The exact same steps were followed to create an ROM corresponding to the cold plate. In addition, the cold plate’s ROM allows us to monitor the maximum temperature of the device in Simcenter Amesim.
Simcenter Amesim model 2.0
The ROMs replaced the original Simcenter Amesim components in the cooling system simulation. The simulation now more accurately depicts the behavior of the cooling system components, and does so much faster than CFD.
Each of the super components contains the ROM, and a means to change the coolant flow conditions based on the cooling device performance and the heat absorption. The temperature signals go through a first-order lag block to account for the time dependency.
Next steps and physical testing
The simulation has evolved from that of a basic system to one that leverages CFD and ROMs, but there is still room for improvement. For instance, Simcenter Amesim offers other ways of modeling the radiator, such as with embedded CFD, the Heat Exchanger Assembly Tool (HEAT), or the dedicated cooling system library. While these might be investigated, the clear next step for this project is validation.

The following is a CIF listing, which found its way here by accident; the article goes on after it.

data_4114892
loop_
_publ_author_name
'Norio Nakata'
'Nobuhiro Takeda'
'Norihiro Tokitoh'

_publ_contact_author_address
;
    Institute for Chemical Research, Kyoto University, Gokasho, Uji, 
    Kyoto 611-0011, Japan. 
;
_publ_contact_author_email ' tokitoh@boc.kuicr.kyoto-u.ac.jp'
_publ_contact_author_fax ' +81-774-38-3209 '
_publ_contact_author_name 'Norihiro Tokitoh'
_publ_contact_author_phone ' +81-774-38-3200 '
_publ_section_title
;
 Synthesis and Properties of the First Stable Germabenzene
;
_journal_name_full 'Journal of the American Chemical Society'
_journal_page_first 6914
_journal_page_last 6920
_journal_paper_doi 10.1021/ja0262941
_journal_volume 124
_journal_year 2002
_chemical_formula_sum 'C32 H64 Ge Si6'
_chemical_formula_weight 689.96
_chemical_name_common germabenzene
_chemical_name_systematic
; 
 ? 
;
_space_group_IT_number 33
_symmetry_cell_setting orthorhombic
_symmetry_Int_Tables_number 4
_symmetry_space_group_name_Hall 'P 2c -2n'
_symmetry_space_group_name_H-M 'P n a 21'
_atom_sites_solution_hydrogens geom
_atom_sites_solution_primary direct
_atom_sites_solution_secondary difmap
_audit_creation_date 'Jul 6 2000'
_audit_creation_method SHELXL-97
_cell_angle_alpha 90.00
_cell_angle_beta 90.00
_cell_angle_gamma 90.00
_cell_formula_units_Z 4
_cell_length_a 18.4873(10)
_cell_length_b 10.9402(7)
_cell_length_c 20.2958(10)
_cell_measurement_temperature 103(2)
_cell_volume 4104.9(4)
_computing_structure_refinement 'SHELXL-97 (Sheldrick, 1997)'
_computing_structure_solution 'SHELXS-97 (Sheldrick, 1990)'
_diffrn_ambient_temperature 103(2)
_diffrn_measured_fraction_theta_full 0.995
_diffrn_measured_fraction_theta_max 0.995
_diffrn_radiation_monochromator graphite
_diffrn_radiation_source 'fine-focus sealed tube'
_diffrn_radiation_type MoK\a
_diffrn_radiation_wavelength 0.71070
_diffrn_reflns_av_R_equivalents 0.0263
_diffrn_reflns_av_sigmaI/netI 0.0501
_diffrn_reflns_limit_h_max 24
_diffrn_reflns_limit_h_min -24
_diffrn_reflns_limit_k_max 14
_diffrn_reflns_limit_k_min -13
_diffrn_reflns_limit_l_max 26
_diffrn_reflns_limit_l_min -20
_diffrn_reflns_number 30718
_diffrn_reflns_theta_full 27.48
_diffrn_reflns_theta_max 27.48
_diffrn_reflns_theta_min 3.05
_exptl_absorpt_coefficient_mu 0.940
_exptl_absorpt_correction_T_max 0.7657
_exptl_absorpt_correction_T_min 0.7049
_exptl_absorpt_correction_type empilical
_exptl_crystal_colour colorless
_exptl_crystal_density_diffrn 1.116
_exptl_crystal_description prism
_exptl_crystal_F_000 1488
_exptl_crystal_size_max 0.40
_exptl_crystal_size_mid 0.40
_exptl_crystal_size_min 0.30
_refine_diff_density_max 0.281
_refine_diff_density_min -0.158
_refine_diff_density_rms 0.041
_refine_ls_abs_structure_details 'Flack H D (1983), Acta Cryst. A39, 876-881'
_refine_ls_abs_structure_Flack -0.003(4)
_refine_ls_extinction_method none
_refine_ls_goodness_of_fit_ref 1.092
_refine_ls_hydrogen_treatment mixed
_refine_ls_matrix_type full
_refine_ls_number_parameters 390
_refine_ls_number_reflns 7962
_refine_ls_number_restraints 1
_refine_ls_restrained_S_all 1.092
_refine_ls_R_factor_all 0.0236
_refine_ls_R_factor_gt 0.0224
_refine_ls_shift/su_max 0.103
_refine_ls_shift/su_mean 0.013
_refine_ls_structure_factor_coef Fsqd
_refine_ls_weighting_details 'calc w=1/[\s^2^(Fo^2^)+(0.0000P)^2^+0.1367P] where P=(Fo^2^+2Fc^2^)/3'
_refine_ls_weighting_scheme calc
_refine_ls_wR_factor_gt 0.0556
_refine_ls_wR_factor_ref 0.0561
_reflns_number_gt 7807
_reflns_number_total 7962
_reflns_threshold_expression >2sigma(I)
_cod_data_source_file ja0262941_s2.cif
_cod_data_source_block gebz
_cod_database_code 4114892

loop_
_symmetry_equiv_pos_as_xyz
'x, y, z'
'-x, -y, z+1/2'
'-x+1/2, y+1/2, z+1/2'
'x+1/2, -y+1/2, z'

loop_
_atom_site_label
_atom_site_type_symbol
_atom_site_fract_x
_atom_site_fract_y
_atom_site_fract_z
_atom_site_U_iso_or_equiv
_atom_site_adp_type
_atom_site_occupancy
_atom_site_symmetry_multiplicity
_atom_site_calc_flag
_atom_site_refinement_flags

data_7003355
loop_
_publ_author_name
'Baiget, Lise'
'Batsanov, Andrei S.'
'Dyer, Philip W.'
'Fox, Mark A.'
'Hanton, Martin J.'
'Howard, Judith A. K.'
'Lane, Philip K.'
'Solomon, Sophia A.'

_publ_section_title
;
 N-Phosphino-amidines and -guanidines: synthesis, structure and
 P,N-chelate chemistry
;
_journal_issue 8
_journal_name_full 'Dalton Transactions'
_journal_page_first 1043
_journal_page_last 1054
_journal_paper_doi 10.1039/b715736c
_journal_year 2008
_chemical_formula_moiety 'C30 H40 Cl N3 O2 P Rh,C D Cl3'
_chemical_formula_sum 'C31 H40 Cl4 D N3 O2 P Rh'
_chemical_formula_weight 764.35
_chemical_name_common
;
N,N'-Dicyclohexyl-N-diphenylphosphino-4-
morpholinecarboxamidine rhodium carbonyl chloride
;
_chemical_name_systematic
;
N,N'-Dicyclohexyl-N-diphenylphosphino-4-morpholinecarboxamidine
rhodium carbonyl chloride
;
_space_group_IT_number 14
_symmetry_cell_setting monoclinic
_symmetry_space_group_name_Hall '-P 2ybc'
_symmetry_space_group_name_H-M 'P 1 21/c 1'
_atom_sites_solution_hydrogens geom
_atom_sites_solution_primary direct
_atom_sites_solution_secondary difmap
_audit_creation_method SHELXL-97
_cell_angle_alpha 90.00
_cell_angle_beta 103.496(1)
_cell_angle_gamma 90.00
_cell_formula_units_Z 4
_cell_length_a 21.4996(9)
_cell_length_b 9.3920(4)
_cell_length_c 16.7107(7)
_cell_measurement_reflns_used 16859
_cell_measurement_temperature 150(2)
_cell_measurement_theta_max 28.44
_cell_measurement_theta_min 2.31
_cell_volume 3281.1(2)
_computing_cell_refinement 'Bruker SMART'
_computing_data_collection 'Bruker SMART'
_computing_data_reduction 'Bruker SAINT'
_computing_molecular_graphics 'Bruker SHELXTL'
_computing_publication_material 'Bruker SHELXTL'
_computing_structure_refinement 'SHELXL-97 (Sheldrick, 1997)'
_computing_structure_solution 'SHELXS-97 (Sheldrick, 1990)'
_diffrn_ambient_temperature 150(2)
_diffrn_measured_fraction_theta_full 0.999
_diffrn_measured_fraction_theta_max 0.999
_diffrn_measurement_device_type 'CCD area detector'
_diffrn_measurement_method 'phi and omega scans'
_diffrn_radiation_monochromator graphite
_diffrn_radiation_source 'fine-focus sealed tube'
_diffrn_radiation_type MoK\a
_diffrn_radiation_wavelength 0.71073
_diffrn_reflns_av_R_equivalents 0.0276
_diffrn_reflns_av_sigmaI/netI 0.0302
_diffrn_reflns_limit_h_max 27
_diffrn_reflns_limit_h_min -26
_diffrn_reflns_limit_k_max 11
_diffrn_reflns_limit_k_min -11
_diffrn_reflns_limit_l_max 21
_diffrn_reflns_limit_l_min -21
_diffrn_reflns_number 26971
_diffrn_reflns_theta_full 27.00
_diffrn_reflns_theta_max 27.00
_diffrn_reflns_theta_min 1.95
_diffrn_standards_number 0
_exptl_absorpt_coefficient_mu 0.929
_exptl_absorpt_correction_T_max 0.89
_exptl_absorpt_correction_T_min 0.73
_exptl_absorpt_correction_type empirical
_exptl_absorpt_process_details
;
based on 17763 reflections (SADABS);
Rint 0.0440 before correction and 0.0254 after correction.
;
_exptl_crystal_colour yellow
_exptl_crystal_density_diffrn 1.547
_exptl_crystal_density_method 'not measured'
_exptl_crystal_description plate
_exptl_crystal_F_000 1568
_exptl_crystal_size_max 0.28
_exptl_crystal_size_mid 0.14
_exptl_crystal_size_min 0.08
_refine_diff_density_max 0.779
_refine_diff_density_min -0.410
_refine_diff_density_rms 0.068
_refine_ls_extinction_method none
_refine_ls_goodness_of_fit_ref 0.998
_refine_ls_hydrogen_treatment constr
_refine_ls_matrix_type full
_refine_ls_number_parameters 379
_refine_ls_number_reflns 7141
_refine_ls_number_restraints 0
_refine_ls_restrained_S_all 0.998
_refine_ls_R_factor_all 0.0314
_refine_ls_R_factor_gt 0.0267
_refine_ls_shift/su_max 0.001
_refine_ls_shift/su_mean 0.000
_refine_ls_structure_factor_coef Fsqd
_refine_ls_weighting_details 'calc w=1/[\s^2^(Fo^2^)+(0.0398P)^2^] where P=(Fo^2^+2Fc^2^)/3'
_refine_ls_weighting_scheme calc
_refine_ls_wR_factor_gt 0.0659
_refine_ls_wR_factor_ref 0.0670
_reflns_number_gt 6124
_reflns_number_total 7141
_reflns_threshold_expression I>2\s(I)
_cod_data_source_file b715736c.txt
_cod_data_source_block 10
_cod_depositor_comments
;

Performance characteristics such as the coolant temperature increase, the temperature at specific points, and the thermal time constant will be obtained by running the motor/inverter coupled to a dynamometer. The full model will also be validated in a track environment by using the torque/RPM traces as well as the ambient conditions to run the model and compare the predicted temperatures to the actual ones.
The performance of the radiator will also be measured on a test bench using a small-scale 3D-printed wind tunnel to sweep through coolant inlet temperature as well as air and coolant mass flow rate.
All these tests will allow us to validate the work that has been done in Simcenter Amesim and Simcenter Star-CCM+, and they will also serve to tune the models.
The goal of this series was to showcase how to develop and leverage the digital twin of an electric vehicle cooling loop to make design decisions. This was achieved using Simcenter Amesim and Simcenter Star-CCM+ in a complementary and collaborative manner.
The outcome is a model that captures the transient behavior of the full loop under different conditions and for different designs. As outlined above, a significant part of the project remains to be completed with validation and physical testing.